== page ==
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About NUI Galway
About NUI Galway
Since 1845, NUI Galway has been sharing the highest quality teaching and research with Ireland and the world. Find out what makes our University so special – from our distinguished history to the latest news and campus developments.
Colleges & Schools
Colleges & Schools
NUI Galway has earned international recognition as a research-led university with a commitment to top quality teaching across a range of key areas of expertise.
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At NUI Galway, we believe that the best learning takes place when you apply what you learn in a real world context. That's why many of our courses include work placements or community projects.
The Royal Visit
“We join all of you at this hallowed University, to which my Great Great Great Grandmother originally gave a Charter all those years ago”
A royal visit to campus was a highlight of an eventful year at NUI Galway
On 19 May 2015, the Prince of Wales and the Duchess of Cornwall visited NUI Galway on the start of their visit to Galway, Clare and Sligo.
The visitors were greeted by a display of Irish music and dance curated by Tourism Ireland in the Quadrangle, followed by an exhibition showcasing NUI Galway’s heritage and research. They also met with with students from Ireland and across the Commonwealth.
NUI Galway’s prestigious history, which spans 170 years since its foundation in 1845 as Queen’s College Galway, gave huge resonance to the occasion.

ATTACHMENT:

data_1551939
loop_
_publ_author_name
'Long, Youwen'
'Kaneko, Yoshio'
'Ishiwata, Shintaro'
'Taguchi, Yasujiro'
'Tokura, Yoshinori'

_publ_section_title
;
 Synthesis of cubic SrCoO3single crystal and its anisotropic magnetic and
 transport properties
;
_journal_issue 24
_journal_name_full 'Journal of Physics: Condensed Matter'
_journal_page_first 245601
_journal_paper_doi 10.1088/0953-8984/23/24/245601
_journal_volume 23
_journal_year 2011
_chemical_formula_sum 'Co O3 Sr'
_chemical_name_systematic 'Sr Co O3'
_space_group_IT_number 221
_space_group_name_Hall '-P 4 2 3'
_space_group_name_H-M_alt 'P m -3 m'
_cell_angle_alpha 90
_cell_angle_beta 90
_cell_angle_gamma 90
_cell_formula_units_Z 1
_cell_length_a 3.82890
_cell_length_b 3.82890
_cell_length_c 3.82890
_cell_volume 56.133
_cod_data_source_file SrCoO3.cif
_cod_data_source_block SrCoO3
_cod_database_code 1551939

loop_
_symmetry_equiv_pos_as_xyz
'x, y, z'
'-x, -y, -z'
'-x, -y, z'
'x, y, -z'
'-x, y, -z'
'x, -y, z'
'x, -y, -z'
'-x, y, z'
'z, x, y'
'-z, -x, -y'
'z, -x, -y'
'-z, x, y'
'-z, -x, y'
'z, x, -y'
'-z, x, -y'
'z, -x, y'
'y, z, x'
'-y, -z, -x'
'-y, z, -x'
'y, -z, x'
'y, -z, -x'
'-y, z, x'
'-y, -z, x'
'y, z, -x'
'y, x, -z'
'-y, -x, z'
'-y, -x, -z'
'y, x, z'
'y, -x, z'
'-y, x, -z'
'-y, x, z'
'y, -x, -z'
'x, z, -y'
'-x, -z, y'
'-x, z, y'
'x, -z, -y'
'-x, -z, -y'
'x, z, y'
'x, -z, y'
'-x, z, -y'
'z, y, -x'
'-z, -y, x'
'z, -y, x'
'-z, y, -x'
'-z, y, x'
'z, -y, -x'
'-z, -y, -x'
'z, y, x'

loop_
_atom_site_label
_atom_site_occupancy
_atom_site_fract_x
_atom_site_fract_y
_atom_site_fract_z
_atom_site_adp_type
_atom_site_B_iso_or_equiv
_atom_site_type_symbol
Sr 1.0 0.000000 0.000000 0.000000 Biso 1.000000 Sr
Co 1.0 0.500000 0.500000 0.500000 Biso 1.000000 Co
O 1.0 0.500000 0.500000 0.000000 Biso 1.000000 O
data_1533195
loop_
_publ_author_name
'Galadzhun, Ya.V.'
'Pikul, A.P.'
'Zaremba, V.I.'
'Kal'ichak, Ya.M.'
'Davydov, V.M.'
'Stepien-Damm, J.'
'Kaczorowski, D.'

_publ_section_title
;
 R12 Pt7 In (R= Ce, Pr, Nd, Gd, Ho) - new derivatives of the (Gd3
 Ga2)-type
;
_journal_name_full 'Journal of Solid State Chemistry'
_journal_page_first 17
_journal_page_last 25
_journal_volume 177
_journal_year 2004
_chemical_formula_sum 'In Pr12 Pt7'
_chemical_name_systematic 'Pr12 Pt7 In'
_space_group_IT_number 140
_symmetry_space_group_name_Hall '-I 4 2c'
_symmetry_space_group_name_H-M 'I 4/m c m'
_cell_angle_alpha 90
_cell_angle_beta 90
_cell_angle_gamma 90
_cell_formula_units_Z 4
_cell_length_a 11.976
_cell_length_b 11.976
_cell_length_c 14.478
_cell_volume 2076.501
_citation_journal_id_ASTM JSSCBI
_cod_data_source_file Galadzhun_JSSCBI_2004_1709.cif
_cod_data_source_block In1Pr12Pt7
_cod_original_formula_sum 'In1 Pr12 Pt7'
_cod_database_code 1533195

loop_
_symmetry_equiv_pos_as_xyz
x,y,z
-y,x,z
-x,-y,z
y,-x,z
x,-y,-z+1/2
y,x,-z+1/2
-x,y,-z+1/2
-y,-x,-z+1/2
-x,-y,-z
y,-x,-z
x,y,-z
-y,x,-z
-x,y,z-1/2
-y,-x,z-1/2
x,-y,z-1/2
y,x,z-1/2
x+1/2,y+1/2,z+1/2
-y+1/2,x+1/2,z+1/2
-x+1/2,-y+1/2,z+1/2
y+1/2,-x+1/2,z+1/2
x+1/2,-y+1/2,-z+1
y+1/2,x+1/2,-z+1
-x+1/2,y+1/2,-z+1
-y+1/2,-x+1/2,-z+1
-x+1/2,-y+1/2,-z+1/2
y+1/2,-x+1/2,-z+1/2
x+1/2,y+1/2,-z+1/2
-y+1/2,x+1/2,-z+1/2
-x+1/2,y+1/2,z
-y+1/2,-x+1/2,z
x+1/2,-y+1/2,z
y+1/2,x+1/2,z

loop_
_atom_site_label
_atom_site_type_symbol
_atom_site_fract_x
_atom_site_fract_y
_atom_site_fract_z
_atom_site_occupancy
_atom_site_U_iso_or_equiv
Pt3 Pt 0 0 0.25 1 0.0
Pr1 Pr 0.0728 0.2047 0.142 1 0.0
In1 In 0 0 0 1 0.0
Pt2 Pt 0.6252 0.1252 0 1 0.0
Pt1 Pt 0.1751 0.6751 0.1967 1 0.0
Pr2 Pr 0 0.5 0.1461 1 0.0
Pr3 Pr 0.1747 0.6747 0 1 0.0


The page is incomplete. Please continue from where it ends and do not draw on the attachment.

|The Prince of Wales and the Duchess of Cornwall|
In the Aula Maxima, in front of an invited audience, Prince Charles spoke of his feelings about the visit.
“I must say it is a very great pleasure to be with you on this occasion, for both my wife and I. I am hugely grateful to the President, Dr Jim Browne, for his very generous and warm words”
President Browne added: “I often reflect on the significance of that historic decision in the 1840s to establish three Queen’s Colleges, in Galway, Cork and Belfast.
That decision at a time of real austerity was transformative for our country – and especially our region.
Our royal visitors have seen how 170 years later – our academics, our students and our researchers are making a real difference.”
There followed a special ceremony, during which Prince Charles and the Duchess of Cornwall, planted a sessile oak beside the Quadrangle. The sessile oak is the national tree of Ireland and Wales and is also known as the Cornish Oak.
Around the world, media outlets broadcast pictures and details of the event.
Royal Visit at NUI Galway with showcase of heritage and research
President Browne and his wife Maeve make official presentation to the Prince of Wales and Duchess of Cornwall
The historic Quadrangle at NUI Galway was the setting in May 2015 for this elaborate showcase of heritage, culture, research and education. NUI Galway’s President, Dr Jim Browne, welcomed Their Royal Highnesses The Prince of Wales and The Duchess of Cornwall to the campus for the start of their visit to the west of Ireland.